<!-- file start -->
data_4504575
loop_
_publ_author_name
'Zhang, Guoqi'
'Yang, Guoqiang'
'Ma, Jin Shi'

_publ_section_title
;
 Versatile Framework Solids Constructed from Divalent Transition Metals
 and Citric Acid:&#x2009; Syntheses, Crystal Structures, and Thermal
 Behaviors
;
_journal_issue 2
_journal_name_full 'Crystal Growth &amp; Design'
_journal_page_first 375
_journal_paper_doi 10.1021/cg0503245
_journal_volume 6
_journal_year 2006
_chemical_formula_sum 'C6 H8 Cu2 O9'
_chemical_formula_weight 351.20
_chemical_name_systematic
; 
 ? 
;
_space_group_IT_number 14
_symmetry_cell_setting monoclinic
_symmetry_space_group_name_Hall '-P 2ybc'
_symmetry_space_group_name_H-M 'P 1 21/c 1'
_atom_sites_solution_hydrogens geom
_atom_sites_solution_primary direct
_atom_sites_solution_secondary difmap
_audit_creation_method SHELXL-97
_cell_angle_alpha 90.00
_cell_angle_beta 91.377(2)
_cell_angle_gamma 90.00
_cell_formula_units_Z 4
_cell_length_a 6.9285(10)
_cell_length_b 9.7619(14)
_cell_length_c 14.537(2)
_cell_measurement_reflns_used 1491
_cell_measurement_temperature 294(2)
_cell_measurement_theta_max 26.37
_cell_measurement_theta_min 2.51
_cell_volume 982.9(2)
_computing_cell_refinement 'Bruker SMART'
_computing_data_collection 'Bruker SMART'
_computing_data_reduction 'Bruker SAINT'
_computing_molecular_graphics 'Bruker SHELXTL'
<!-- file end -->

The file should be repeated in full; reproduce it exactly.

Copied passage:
data_4504575
loop_
_publ_author_name
'Zhang, Guoqi'
'Yang, Guoqiang'
'Ma, Jin Shi'

_publ_section_title
;
 Versatile Framework Solids Constructed from Divalent Transition Metals
 and Citric Acid:&#x2009; Syntheses, Crystal Structures, and Thermal
 Behaviors
;
_journal_issue 2
_journal_name_full 'Crystal Growth &amp; Design'
_journal_page_first 375
_journal_paper_doi 10.1021/cg0503245
_journal_volume 6
_journal_year 2006
_chemical_formula_sum 'C6 H8 Cu2 O9'
_chemical_formula_weight 351.20
_chemical_name_systematic
; 
 ? 
;
_space_group_IT_number 14
_symmetry_cell_setting monoclinic
_symmetry_space_group_name_Hall '-P 2ybc'
_symmetry_space_group_name_H-M 'P 1 21/c 1'
_atom_sites_solution_hydrogens geom
_atom_sites_solution_primary direct
_atom_sites_solution_secondary difmap
_audit_creation_method SHELXL-97
_cell_angle_alpha 90.00
_cell_angle_beta 91.377(2)
_cell_angle_gamma 90.00
_cell_formula_units_Z 4
_cell_length_a 6.9285(10)
_cell_length_b 9.7619(14)
_cell_length_c 14.537(2)
_cell_measurement_reflns_used 1491
_cell_measurement_temperature 294(2)
_cell_measurement_theta_max 26.37
_cell_measurement_theta_min 2.51
_cell_volume 982.9(2)
_computing_cell_refinement 'Bruker SMART'
_computing_data_collection 'Bruker SMART'
_computing_data_reduction 'Bruker SAINT'
_computing_molecular_graphics 'Bruker SHELXTL'